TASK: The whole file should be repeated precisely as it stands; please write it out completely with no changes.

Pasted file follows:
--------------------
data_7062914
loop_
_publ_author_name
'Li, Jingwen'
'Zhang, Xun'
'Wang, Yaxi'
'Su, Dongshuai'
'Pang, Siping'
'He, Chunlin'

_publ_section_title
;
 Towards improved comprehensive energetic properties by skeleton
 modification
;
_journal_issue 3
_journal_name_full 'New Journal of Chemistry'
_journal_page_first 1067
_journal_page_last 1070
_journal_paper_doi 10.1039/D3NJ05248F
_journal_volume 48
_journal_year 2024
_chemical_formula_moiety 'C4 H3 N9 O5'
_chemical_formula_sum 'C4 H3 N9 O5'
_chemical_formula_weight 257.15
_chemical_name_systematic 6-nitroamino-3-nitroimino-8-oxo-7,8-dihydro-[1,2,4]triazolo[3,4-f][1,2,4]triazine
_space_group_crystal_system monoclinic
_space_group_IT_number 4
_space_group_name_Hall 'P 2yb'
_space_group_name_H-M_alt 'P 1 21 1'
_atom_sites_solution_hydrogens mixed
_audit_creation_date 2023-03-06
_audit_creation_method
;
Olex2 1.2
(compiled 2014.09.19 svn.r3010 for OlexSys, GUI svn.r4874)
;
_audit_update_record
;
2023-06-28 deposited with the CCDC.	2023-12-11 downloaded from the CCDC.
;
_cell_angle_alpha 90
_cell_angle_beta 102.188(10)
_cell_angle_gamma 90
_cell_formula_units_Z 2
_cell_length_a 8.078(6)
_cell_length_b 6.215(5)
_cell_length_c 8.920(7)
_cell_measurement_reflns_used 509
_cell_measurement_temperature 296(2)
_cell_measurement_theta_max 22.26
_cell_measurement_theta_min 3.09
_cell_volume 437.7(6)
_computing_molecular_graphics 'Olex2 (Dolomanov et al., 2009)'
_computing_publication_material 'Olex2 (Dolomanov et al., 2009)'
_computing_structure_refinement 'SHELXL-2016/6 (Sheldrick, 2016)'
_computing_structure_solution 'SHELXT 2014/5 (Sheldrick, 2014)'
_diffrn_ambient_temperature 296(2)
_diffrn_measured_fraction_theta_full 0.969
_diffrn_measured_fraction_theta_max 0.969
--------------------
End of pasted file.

data_7062914
loop_
_publ_author_name
'Li, Jingwen'
'Zhang, Xun'
'Wang, Yaxi'
'Su, Dongshuai'
'Pang, Siping'
'He, Chunlin'

_publ_section_title
;
 Towards improved comprehensive energetic properties by skeleton
 modification
;
_journal_issue 3
_journal_name_full 'New Journal of Chemistry'
_journal_page_first 1067
_journal_page_last 1070
_journal_paper_doi 10.1039/D3NJ05248F
_journal_volume 48
_journal_year 2024
_chemical_formula_moiety 'C4 H3 N9 O5'
_chemical_formula_sum 'C4 H3 N9 O5'
_chemical_formula_weight 257.15
_chemical_name_systematic 6-nitroamino-3-nitroimino-8-oxo-7,8-dihydro-[1,2,4]triazolo[3,4-f][1,2,4]triazine
_space_group_crystal_system monoclinic
_space_group_IT_number 4
_space_group_name_Hall 'P 2yb'
_space_group_name_H-M_alt 'P 1 21 1'
_atom_sites_solution_hydrogens mixed
_audit_creation_date 2023-03-06
_audit_creation_method
;
Olex2 1.2
(compiled 2014.09.19 svn.r3010 for OlexSys, GUI svn.r4874)
;
_audit_update_record
;
2023-06-28 deposited with the CCDC.	2023-12-11 downloaded from the CCDC.
;
_cell_angle_alpha 90
_cell_angle_beta 102.188(10)
_cell_angle_gamma 90
_cell_formula_units_Z 2
_cell_length_a 8.078(6)
_cell_length_b 6.215(5)
_cell_length_c 8.920(7)
_cell_measurement_reflns_used 509
_cell_measurement_temperature 296(2)
_cell_measurement_theta_max 22.26
_cell_measurement_theta_min 3.09
_cell_volume 437.7(6)
_computing_molecular_graphics 'Olex2 (Dolomanov et al., 2009)'
_computing_publication_material 'Olex2 (Dolomanov et al., 2009)'
_computing_structure_refinement 'SHELXL-2016/6 (Sheldrick, 2016)'
_computing_structure_solution 'SHELXT 2014/5 (Sheldrick, 2014)'
_diffrn_ambient_temperature 296(2)
_diffrn_measured_fraction_theta_full 0.969
_diffrn_measured_fraction_theta_max 0.969